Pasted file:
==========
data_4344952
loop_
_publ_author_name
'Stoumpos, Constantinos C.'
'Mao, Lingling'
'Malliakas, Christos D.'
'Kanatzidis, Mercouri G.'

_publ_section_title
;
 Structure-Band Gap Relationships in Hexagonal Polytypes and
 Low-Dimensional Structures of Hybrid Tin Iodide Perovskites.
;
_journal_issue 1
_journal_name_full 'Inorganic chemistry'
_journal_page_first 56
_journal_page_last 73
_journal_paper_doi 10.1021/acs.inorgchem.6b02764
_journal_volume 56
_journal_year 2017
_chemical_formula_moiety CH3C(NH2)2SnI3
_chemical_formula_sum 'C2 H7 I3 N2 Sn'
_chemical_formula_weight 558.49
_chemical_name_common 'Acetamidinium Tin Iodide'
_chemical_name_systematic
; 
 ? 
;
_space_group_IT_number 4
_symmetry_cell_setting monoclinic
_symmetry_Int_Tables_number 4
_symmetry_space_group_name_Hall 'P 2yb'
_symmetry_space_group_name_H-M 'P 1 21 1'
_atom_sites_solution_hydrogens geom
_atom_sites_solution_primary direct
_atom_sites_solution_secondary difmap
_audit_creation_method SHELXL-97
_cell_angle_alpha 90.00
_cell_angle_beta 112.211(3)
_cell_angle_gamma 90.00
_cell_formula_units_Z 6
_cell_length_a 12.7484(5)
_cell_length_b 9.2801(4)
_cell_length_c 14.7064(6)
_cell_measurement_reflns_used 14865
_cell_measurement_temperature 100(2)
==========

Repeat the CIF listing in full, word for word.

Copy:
data_4344952
loop_
_publ_author_name
'Stoumpos, Constantinos C.'
'Mao, Lingling'
'Malliakas, Christos D.'
'Kanatzidis, Mercouri G.'

_publ_section_title
;
 Structure-Band Gap Relationships in Hexagonal Polytypes and
 Low-Dimensional Structures of Hybrid Tin Iodide Perovskites.
;
_journal_issue 1
_journal_name_full 'Inorganic chemistry'
_journal_page_first 56
_journal_page_last 73
_journal_paper_doi 10.1021/acs.inorgchem.6b02764
_journal_volume 56
_journal_year 2017
_chemical_formula_moiety CH3C(NH2)2SnI3
_chemical_formula_sum 'C2 H7 I3 N2 Sn'
_chemical_formula_weight 558.49
_chemical_name_common 'Acetamidinium Tin Iodide'
_chemical_name_systematic
; 
 ? 
;
_space_group_IT_number 4
_symmetry_cell_setting monoclinic
_symmetry_Int_Tables_number 4
_symmetry_space_group_name_Hall 'P 2yb'
_symmetry_space_group_name_H-M 'P 1 21 1'
_atom_sites_solution_hydrogens geom
_atom_sites_solution_primary direct
_atom_sites_solution_secondary difmap
_audit_creation_method SHELXL-97
_cell_angle_alpha 90.00
_cell_angle_beta 112.211(3)
_cell_angle_gamma 90.00
_cell_formula_units_Z 6
_cell_length_a 12.7484(5)
_cell_length_b 9.2801(4)
_cell_length_c 14.7064(6)
_cell_measurement_reflns_used 14865
_cell_measurement_temperature 100(2)